"The Presence Process" - How To Feel Present Moment Awareness
Michael Brown has, in my view, provided another practical tool for developing your experience of present moment awareness.
His work as presented in "The Presence Process" is, in my perspective, a direct progression from Thich Nhat Hanh, Eckhart Tolle, Genpo Roshi, Jon Kabat-Zinn and many others.
The particular contribution of Michael Brown's work is that he recognises and addressses the deep seated emotional and physical blockages that many of us carry.
What he has done with "The Presence Process" is to provide us with a route map that very specifically helps us to identify and deal with our "baggage" and thus be able to enter the "felt sense" of mindfulness.
As a Vietnamese Zen Master Thich Nhat Hanh, raised as a Buddhist monk since boyhood, has done much to bring the practise of mindfulness or present moment awareness out from its Buddhist origins and into a space that transcends any particular faith-tradition or cultural background.
Eckhart Tolle is of a younger western generation and he has brought these teachings and practises to an even wider audience using a different and arguably more modern and culturally western framimg and articulation of teachings on mindfulness practises.
In the "Big Mind" process, Genpo Roshi has provided us with a cognitive tool for developing and extending our range of access to our many different internal states and in this context for directly entering the state of present moment awareness more or less "on demand".
In "The Presence Process" Michael Brown places a big emphasis on healing the inner child. Brown demonstrates that unresolved trauma experienced as a child [and that doesn't nessarily have to mean physical or sexual or any other extreme abuse], and held within our emotional body in an energy form, is a major determinant of recurring patterns in adult behaviour.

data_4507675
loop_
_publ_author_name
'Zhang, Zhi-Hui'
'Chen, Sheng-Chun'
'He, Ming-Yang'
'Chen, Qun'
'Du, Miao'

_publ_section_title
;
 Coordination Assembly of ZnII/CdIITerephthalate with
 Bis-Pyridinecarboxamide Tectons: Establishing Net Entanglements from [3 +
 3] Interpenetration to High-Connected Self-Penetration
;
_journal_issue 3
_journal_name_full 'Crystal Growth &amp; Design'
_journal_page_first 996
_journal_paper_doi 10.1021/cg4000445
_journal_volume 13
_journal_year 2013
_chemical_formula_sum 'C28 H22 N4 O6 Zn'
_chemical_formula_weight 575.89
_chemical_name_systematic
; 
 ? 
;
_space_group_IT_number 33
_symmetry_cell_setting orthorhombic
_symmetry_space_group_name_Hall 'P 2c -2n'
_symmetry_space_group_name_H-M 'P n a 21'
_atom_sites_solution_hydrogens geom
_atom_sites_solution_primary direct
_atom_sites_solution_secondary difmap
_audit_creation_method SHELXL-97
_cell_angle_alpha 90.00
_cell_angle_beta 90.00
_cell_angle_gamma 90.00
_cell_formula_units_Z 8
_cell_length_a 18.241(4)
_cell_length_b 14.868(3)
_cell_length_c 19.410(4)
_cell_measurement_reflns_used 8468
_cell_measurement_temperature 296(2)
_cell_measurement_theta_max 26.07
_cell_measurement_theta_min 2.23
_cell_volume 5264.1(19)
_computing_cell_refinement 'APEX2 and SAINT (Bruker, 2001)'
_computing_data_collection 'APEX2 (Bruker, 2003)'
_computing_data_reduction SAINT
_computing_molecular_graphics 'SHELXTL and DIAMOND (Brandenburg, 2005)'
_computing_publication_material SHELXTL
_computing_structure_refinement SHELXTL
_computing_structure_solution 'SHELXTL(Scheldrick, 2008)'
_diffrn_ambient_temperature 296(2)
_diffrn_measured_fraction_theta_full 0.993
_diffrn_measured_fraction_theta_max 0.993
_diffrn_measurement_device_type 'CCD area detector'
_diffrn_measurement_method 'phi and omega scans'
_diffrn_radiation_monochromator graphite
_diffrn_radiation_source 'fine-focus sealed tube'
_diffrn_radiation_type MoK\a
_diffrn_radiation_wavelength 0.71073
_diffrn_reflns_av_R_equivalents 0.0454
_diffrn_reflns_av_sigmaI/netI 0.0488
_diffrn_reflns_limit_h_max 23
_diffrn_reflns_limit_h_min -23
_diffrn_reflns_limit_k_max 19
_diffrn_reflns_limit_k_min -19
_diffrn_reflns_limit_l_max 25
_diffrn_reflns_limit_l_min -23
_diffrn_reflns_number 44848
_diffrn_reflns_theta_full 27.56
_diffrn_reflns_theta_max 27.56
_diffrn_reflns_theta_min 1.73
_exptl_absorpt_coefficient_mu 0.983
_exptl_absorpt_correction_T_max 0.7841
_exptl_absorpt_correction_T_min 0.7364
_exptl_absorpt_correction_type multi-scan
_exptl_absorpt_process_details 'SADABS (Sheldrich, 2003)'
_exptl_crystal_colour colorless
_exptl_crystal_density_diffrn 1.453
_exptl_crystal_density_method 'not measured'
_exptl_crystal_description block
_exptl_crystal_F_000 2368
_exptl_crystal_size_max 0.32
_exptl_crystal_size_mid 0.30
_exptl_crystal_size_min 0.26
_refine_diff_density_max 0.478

These unresolved energies (Eckhart Tolles refers to them as our "pain body") are a major obstacle to our capacity to developing mindful awareness.
Or to put it another way, I am sure you'd agree that all of us carry within us varying degrees of "baggage" or what the therapeutic world refers to as "shadow material" or in terms of "Voice Dialogue" therapy ignored, denied and thus suppressed aspects of ourself.
All of the aforementioned mindfulness teachers place great emphasis in their teachings on applying mindfulness to these dark and troubled aspects of our nature.
"The Presence Process" is a physical process (or series of processes) and as such addresses a dimension that is often overlooked in traditional meditation practise.
I have not undertaken all aspects of his process as laid out in the book, as I had already undertaken many of the major elements of it before discovering "The Presence Process", and based on that prior experience I can commend it to you as a very powerful tool for identifying and clearing up your previously unidentified "emotional baggage".